Wednesday, October 19, 2011

Private AG actions not subject to Concepcion rule on arbitration

Ferguson v. Corinthian Colleges, 2011 WL 4852339 (C.D. Cal.)

Plaintiffs Ferguson and Muñiz sued on behalf of two classes who enrolled in and/or attended class at one of Corinthian Colleges' academic institutions, Everest and Heald. They alleged that students believe that they will receive a quality education at an affordable price, “when, in fact, they pay some of the highest tuition rates in the country, incur crippling student loans, and graduate with a degree that never qualifies nor prepares them for any job placement other than low-wage, low-skill employment.” They brought a variety of California common-law and statutory claims.

Corinthian argued that arbitration of their claims was mandatory. Ferguson’s enrollment agreement stated:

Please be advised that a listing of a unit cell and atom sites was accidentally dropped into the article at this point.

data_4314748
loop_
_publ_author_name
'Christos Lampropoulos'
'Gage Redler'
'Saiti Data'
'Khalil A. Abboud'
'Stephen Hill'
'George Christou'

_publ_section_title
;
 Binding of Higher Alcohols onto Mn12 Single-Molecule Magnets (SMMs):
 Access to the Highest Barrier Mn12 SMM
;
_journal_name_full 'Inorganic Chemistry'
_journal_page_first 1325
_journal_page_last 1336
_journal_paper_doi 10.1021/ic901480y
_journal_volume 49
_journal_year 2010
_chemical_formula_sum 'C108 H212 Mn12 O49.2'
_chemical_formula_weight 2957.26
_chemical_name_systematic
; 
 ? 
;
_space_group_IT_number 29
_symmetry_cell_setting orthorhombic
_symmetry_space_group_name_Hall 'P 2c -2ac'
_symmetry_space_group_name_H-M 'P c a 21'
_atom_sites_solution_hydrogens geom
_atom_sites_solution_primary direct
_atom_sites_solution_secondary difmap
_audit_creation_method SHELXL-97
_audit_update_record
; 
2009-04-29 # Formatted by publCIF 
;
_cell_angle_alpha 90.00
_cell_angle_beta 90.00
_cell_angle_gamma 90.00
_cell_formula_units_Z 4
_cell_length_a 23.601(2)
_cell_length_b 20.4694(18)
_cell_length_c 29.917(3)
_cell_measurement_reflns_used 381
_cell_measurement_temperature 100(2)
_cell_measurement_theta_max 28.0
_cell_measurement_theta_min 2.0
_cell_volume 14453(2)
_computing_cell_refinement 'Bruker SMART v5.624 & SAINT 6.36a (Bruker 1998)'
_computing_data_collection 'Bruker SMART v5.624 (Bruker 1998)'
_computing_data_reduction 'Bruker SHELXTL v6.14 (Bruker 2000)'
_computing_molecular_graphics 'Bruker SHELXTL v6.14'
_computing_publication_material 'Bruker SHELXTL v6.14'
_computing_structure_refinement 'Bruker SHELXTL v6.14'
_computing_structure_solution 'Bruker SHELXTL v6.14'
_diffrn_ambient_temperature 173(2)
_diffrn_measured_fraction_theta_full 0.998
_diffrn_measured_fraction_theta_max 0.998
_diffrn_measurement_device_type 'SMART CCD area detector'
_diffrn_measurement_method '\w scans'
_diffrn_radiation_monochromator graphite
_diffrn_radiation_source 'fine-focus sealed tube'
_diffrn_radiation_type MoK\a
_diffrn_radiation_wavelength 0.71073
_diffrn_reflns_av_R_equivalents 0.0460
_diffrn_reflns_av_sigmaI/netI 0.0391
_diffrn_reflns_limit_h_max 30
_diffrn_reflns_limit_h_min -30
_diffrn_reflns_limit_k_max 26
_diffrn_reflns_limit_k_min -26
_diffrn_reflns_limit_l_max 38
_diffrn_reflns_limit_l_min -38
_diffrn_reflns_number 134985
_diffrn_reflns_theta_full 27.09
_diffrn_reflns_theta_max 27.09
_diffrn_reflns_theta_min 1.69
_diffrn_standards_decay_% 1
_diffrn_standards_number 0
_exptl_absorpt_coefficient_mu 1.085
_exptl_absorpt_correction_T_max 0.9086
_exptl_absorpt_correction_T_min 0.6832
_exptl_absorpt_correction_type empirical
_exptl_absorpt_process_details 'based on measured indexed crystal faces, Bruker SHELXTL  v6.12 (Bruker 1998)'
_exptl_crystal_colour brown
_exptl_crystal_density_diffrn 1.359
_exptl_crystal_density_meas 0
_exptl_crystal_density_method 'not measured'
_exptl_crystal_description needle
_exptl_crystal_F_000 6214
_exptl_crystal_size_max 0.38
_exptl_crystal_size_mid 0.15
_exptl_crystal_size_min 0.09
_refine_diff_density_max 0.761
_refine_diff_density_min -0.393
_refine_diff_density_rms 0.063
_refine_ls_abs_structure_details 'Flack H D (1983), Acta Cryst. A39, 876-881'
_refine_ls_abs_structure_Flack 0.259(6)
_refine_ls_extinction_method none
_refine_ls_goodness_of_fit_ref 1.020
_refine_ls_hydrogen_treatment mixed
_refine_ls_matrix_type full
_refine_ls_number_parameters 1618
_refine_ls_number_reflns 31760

By my signature, I acknowledge that I understand that both I and The School are irrevocably waiving rights to a trial by jury, and are selecting instead to submit any and all claims to the decision of an arbitrator instead of a court. I understand that the award of the arbitrator will be binding, and not merely advisory. … I agree that any dispute arising from my enrollment, no matter how described, pleaded or styled, shall be resolved by binding arbitration under the Federal Arbitration Act conducted by the American Arbitration Association ("AAA") under its Consumer Rules.

Terms of Arbitration
1. Both I and the School irrevocably agree that any dispute between us shall be submitted to Arbitration.